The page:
Kerala exporters of fruits and vegetables see no impact from the new import regulations announced by Qatar.
From December 1, the Qatar Ministry of Municipality has enacted a new regulation requiring prior permission for the importation of fruits and vegetables.
According to a trade notice, the new regulation is intended to ensure product quality, reduce waste, and ensure the availability of all food commodities in order to contribute to Qatar’s food security.
‘We strictly adhere to all quality standards on all exports not only to Qatar but to all other gulf destinations, and the trade notice appears to be a routine one issued by the health department there,’ said a source in Kerala’s exporters’ community.
Shipments every day
The amount of exports to Qatar from the three airports combined is barely 10-15 tonnes per day out of the State’s 150 tonnes daily shipments to all gulf countries. Kerala is meeting demand in some ways, thanks to improved in-flight connectivity to Qatar.
According to the source, there are currently around 15 flights per week catering to trade-in Qatar, using both wide-body and narrow-body aircraft.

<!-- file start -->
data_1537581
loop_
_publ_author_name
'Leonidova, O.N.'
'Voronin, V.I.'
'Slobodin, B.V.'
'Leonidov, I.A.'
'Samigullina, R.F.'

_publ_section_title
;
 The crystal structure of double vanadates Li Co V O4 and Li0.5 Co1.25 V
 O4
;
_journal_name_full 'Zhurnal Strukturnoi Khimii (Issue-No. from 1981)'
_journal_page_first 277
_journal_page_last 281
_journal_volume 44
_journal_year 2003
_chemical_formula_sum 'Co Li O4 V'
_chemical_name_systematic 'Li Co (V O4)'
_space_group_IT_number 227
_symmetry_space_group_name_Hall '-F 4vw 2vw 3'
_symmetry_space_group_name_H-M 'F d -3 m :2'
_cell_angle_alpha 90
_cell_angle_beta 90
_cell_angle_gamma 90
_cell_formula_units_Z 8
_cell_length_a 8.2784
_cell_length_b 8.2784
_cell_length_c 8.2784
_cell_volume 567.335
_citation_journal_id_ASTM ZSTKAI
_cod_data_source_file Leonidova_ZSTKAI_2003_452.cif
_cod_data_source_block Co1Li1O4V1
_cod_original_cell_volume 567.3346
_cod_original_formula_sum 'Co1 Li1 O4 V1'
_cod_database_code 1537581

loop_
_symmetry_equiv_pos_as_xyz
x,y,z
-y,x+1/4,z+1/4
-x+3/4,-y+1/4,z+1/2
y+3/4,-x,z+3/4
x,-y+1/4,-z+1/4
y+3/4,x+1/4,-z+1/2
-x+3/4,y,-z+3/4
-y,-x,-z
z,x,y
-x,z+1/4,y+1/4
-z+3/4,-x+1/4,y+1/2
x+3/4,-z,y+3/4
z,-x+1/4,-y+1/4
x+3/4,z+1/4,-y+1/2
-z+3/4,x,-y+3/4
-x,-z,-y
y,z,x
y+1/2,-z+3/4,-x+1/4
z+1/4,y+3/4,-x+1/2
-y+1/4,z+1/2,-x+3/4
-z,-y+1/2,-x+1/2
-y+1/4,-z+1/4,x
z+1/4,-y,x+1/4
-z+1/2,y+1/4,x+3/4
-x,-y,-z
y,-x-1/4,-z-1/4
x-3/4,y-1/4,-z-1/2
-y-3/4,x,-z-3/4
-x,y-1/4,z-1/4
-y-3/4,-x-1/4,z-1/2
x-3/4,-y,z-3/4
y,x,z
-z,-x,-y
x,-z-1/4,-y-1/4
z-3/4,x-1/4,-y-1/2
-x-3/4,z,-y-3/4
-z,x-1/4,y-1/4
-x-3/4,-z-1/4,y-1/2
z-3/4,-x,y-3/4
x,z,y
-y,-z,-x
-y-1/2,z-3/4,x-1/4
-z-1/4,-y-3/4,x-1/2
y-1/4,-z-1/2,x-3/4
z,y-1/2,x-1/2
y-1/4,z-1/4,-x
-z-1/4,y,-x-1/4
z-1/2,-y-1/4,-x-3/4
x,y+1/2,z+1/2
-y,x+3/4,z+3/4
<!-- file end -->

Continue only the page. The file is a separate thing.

The absence of flights to Gulf countries, according to Dil Koshy, secretary of the Agriculture Products & Processed Food Exporters Association (Appexa), is posing a problem to trade, as the Covid pandemic has disrupted the overseas movement of cargo not only to Qatar but to all gulf countries.
The shortage of scheduled flights, as well as the operations of airlines when there is a passenger load, is making it difficult for exporters to meet their clients’ delivery schedules. These incoming flights are only looking for available cargo, which is mostly perishable.
According to him, the import cargo has also suffered as a result of the lack of required flights from these destinations.
It is noted that because Qatar is a small market that relies heavily on imports, it adheres strictly to the safety and standards of food commodities exported.
As part of its rigorous inspection campaign on food places, the Municipality seized so many quantities of unfit for human consumption frozen meat, fish, fruits, and vegetables from warehouses and restaurants in October.
The new regulation is part of Qatar’s National Food Security Strategy 2018-23, which aims to improve local markets as well as to improve and simplify food standard governance in order to monitor food safety in the country.
The strategy also aims to reduce food loss and waste, which is estimated to be around 14% at the point of arrival in Qatar or during transportation from local farms to consumers.